Diverse approaches to promoting disability inclusive employment aim to transform workplaces into truly inclusive environments, usually with intervention strategies targeting two main groups: employers and jobseekers with disabilities. However, they do not always consider other relevant stakeholders or address the relationships and interactions between diverse actors in the wider social ecosystem.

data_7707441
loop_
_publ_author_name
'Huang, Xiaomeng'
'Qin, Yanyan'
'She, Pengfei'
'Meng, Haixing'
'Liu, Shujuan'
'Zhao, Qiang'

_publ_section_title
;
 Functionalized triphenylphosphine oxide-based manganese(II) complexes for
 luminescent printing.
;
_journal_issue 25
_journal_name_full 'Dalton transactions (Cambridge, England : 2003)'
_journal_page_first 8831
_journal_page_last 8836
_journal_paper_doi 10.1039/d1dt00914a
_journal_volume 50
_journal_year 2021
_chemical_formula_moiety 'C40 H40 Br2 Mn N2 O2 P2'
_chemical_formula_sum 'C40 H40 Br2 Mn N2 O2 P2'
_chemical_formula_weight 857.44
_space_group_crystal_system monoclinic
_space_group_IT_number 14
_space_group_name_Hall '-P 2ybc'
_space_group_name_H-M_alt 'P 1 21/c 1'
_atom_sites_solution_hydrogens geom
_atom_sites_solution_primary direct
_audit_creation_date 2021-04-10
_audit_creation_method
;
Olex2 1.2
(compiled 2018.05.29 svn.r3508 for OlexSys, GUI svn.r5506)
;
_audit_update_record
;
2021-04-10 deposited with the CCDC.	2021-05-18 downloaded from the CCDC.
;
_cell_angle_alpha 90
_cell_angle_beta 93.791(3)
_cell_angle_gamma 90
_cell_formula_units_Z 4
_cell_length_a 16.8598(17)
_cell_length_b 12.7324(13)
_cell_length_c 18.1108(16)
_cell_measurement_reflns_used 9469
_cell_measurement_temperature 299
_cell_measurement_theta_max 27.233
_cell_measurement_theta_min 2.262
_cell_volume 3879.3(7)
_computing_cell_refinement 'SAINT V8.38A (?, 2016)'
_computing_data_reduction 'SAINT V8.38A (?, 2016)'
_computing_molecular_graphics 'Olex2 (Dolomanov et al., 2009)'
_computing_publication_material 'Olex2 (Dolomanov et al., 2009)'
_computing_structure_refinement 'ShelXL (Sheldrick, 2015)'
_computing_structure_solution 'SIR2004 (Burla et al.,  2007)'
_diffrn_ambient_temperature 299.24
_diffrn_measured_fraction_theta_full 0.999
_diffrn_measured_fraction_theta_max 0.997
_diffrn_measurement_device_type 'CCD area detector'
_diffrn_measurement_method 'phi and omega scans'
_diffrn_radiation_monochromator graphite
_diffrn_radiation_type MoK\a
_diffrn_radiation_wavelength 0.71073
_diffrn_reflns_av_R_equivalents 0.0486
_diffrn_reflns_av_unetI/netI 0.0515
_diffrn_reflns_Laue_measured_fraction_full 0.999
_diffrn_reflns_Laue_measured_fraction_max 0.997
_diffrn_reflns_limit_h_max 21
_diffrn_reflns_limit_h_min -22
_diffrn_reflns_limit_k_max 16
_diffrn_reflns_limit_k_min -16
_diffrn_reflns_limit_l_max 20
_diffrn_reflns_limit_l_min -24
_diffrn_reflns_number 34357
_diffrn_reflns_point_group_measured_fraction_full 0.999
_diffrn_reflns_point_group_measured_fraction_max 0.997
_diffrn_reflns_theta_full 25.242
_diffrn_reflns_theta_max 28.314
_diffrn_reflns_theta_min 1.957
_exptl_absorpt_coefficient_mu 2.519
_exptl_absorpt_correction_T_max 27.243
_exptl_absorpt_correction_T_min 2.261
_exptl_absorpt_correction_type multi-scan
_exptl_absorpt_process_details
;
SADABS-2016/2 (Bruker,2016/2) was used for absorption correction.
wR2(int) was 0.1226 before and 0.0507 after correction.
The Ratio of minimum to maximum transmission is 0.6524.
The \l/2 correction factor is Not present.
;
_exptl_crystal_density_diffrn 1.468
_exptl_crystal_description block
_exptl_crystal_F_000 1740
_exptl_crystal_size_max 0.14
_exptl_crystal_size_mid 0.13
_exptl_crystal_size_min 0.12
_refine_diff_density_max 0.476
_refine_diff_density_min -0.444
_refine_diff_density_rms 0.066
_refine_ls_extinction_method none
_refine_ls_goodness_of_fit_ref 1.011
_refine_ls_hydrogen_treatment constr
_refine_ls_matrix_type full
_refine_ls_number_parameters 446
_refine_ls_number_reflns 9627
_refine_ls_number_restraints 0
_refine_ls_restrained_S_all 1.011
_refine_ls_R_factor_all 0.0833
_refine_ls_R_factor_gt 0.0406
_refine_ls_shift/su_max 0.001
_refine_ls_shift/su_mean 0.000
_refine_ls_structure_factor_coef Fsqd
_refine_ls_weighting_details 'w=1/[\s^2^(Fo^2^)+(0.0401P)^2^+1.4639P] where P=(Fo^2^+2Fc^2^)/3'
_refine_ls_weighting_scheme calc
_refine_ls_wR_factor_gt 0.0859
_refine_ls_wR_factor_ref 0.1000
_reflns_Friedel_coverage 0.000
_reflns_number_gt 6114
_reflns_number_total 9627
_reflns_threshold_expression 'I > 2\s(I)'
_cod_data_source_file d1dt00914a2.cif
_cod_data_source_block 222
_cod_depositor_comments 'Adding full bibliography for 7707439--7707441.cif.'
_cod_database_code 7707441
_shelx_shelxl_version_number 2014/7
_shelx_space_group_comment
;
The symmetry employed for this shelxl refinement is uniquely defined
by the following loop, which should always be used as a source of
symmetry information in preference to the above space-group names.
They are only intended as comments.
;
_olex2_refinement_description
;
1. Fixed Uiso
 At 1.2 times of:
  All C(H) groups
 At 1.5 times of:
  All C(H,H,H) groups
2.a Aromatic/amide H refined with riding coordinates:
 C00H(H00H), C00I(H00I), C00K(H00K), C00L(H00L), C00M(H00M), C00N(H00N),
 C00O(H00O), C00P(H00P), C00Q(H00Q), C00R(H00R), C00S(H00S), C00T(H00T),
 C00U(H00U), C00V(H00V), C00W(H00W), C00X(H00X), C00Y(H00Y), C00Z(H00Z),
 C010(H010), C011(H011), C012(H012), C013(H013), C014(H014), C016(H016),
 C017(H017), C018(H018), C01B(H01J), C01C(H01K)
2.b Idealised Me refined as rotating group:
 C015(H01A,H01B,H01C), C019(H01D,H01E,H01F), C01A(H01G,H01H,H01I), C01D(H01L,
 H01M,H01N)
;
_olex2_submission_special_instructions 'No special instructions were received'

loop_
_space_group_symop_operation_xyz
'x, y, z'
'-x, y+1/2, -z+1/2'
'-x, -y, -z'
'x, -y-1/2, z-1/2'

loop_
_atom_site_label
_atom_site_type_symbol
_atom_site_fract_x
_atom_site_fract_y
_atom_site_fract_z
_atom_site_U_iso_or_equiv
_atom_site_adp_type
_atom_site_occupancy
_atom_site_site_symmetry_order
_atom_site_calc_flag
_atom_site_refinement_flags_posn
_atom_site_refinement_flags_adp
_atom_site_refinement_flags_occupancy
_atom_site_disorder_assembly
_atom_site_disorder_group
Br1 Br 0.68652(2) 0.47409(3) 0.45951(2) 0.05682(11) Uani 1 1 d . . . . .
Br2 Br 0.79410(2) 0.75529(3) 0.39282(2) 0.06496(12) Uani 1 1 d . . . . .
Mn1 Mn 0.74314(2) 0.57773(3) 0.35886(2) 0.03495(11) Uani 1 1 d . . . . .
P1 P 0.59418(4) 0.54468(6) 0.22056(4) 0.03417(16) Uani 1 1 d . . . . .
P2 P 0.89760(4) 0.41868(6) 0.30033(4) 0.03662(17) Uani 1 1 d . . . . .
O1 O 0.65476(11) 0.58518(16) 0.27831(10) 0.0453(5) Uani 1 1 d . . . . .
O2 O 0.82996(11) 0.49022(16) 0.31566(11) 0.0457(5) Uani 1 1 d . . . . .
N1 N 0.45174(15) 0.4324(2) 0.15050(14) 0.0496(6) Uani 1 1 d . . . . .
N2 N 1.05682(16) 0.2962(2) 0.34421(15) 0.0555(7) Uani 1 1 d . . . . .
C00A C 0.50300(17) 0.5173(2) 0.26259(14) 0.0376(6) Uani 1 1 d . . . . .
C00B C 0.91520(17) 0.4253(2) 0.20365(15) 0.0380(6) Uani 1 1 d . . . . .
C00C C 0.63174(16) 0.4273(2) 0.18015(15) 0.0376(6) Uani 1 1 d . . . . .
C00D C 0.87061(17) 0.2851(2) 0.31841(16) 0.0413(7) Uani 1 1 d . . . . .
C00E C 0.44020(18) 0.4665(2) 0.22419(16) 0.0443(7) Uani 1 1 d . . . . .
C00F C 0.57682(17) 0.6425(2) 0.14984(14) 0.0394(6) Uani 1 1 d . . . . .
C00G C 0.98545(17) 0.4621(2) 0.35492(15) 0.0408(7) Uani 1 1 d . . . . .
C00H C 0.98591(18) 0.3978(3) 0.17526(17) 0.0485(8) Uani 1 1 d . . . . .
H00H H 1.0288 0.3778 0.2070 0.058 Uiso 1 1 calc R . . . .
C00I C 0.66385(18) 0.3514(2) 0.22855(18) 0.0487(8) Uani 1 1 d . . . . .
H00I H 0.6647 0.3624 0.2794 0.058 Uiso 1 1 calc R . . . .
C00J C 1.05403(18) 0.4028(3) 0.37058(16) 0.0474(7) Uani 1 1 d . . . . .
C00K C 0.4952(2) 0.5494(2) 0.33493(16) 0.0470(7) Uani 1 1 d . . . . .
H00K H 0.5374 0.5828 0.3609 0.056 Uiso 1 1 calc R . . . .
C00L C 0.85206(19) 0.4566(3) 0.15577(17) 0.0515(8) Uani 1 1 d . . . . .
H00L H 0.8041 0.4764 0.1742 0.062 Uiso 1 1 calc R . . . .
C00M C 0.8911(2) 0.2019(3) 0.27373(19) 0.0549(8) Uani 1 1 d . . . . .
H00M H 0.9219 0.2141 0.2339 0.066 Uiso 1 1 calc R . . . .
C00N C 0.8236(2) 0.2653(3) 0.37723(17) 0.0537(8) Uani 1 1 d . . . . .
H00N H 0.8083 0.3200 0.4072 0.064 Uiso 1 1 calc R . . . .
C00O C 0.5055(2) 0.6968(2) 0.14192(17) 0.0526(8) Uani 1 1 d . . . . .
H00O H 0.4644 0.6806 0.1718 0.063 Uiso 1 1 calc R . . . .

These approaches often neglect deeper ‘vexing’ difficulties which block progress towards disability inclusive work environments. Most interventions rightly embrace hegemonic ‘social models of disability’ and use human rights arguments but may neglect entrenched structural factors. Disability inclusive employment is complex, with unaddressed invisible aspects that continue to limit progress. We explore some key relevant disability concepts and then interrogate evidence from the ‘Inclusion Works’ programme working in four middle- and low-income countries, considering some intractable barriers underlying the slow movement towards inclusive employment. Finally, we propose that a more participatory action orientated approach involving disabled people and others is needed to both generate deeper understanding and provide pathways towards new solutions to obstinate problems through progressive action learning processes in context. Programmatic interventions that work across the levels of the ecosystem and address power relations and interactions between stakeholders could lead to more substantial forms of disability inclusive employment.